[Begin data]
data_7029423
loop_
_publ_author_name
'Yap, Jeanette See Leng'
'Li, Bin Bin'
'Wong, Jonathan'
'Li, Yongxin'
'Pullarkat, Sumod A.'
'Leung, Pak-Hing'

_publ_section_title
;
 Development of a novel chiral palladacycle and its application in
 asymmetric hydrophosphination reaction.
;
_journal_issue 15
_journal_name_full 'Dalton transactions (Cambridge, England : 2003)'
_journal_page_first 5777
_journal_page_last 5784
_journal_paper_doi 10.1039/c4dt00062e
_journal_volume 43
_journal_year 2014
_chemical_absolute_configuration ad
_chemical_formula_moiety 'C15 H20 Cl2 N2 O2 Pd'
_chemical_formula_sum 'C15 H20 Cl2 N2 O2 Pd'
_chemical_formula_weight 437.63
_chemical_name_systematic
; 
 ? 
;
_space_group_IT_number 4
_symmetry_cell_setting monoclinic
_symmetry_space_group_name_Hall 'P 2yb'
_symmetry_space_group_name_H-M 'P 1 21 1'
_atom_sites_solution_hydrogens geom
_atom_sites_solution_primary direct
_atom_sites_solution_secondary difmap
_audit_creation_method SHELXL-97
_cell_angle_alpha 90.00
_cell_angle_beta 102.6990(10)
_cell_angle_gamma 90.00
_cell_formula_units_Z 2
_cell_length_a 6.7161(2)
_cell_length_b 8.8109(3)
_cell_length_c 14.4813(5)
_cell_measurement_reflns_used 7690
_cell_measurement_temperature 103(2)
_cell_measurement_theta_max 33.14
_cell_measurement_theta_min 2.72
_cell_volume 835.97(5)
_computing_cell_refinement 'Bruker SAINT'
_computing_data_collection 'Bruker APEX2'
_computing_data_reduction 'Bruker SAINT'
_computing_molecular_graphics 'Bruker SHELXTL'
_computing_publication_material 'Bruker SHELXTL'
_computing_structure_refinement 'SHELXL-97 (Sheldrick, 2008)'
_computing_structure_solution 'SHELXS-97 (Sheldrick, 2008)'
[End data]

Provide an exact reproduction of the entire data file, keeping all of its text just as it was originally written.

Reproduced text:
data_7029423
loop_
_publ_author_name
'Yap, Jeanette See Leng'
'Li, Bin Bin'
'Wong, Jonathan'
'Li, Yongxin'
'Pullarkat, Sumod A.'
'Leung, Pak-Hing'

_publ_section_title
;
 Development of a novel chiral palladacycle and its application in
 asymmetric hydrophosphination reaction.
;
_journal_issue 15
_journal_name_full 'Dalton transactions (Cambridge, England : 2003)'
_journal_page_first 5777
_journal_page_last 5784
_journal_paper_doi 10.1039/c4dt00062e
_journal_volume 43
_journal_year 2014
_chemical_absolute_configuration ad
_chemical_formula_moiety 'C15 H20 Cl2 N2 O2 Pd'
_chemical_formula_sum 'C15 H20 Cl2 N2 O2 Pd'
_chemical_formula_weight 437.63
_chemical_name_systematic
; 
 ? 
;
_space_group_IT_number 4
_symmetry_cell_setting monoclinic
_symmetry_space_group_name_Hall 'P 2yb'
_symmetry_space_group_name_H-M 'P 1 21 1'
_atom_sites_solution_hydrogens geom
_atom_sites_solution_primary direct
_atom_sites_solution_secondary difmap
_audit_creation_method SHELXL-97
_cell_angle_alpha 90.00
_cell_angle_beta 102.6990(10)
_cell_angle_gamma 90.00
_cell_formula_units_Z 2
_cell_length_a 6.7161(2)
_cell_length_b 8.8109(3)
_cell_length_c 14.4813(5)
_cell_measurement_reflns_used 7690
_cell_measurement_temperature 103(2)
_cell_measurement_theta_max 33.14
_cell_measurement_theta_min 2.72
_cell_volume 835.97(5)
_computing_cell_refinement 'Bruker SAINT'
_computing_data_collection 'Bruker APEX2'
_computing_data_reduction 'Bruker SAINT'
_computing_molecular_graphics 'Bruker SHELXTL'
_computing_publication_material 'Bruker SHELXTL'
_computing_structure_refinement 'SHELXL-97 (Sheldrick, 2008)'
_computing_structure_solution 'SHELXS-97 (Sheldrick, 2008)'